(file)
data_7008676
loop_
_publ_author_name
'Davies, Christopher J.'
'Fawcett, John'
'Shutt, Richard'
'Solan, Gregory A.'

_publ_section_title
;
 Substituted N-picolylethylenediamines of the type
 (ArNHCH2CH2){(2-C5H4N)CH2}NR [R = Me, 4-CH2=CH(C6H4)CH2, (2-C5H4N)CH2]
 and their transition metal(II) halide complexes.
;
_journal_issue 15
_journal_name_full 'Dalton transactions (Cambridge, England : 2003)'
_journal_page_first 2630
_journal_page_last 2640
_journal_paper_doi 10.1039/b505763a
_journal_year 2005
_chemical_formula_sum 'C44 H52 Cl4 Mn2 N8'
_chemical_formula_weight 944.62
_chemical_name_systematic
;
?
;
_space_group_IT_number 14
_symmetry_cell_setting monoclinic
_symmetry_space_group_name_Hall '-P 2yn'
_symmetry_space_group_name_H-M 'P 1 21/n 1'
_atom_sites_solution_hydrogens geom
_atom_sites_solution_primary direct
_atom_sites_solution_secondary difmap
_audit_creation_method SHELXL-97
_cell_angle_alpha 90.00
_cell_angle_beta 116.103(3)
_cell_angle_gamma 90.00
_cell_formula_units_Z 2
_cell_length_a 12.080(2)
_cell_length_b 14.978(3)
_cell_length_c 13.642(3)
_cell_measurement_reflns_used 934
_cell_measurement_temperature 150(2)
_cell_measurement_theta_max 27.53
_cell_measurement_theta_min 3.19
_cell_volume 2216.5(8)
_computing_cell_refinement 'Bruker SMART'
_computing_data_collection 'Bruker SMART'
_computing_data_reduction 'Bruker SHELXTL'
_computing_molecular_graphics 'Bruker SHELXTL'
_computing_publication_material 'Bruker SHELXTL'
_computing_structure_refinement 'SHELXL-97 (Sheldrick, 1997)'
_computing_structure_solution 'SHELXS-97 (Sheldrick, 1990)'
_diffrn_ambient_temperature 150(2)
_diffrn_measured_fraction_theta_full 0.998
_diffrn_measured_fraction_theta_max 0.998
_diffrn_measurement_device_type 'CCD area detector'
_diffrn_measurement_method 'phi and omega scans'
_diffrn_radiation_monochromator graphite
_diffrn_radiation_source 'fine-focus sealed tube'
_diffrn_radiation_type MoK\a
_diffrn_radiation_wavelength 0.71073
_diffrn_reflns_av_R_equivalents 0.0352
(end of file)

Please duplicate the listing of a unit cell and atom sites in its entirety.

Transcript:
data_7008676
loop_
_publ_author_name
'Davies, Christopher J.'
'Fawcett, John'
'Shutt, Richard'
'Solan, Gregory A.'

_publ_section_title
;
 Substituted N-picolylethylenediamines of the type
 (ArNHCH2CH2){(2-C5H4N)CH2}NR [R = Me, 4-CH2=CH(C6H4)CH2, (2-C5H4N)CH2]
 and their transition metal(II) halide complexes.
;
_journal_issue 15
_journal_name_full 'Dalton transactions (Cambridge, England : 2003)'
_journal_page_first 2630
_journal_page_last 2640
_journal_paper_doi 10.1039/b505763a
_journal_year 2005
_chemical_formula_sum 'C44 H52 Cl4 Mn2 N8'
_chemical_formula_weight 944.62
_chemical_name_systematic
;
?
;
_space_group_IT_number 14
_symmetry_cell_setting monoclinic
_symmetry_space_group_name_Hall '-P 2yn'
_symmetry_space_group_name_H-M 'P 1 21/n 1'
_atom_sites_solution_hydrogens geom
_atom_sites_solution_primary direct
_atom_sites_solution_secondary difmap
_audit_creation_method SHELXL-97
_cell_angle_alpha 90.00
_cell_angle_beta 116.103(3)
_cell_angle_gamma 90.00
_cell_formula_units_Z 2
_cell_length_a 12.080(2)
_cell_length_b 14.978(3)
_cell_length_c 13.642(3)
_cell_measurement_reflns_used 934
_cell_measurement_temperature 150(2)
_cell_measurement_theta_max 27.53
_cell_measurement_theta_min 3.19
_cell_volume 2216.5(8)
_computing_cell_refinement 'Bruker SMART'
_computing_data_collection 'Bruker SMART'
_computing_data_reduction 'Bruker SHELXTL'
_computing_molecular_graphics 'Bruker SHELXTL'
_computing_publication_material 'Bruker SHELXTL'
_computing_structure_refinement 'SHELXL-97 (Sheldrick, 1997)'
_computing_structure_solution 'SHELXS-97 (Sheldrick, 1990)'
_diffrn_ambient_temperature 150(2)
_diffrn_measured_fraction_theta_full 0.998
_diffrn_measured_fraction_theta_max 0.998
_diffrn_measurement_device_type 'CCD area detector'
_diffrn_measurement_method 'phi and omega scans'
_diffrn_radiation_monochromator graphite
_diffrn_radiation_source 'fine-focus sealed tube'
_diffrn_radiation_type MoK\a
_diffrn_radiation_wavelength 0.71073
_diffrn_reflns_av_R_equivalents 0.0352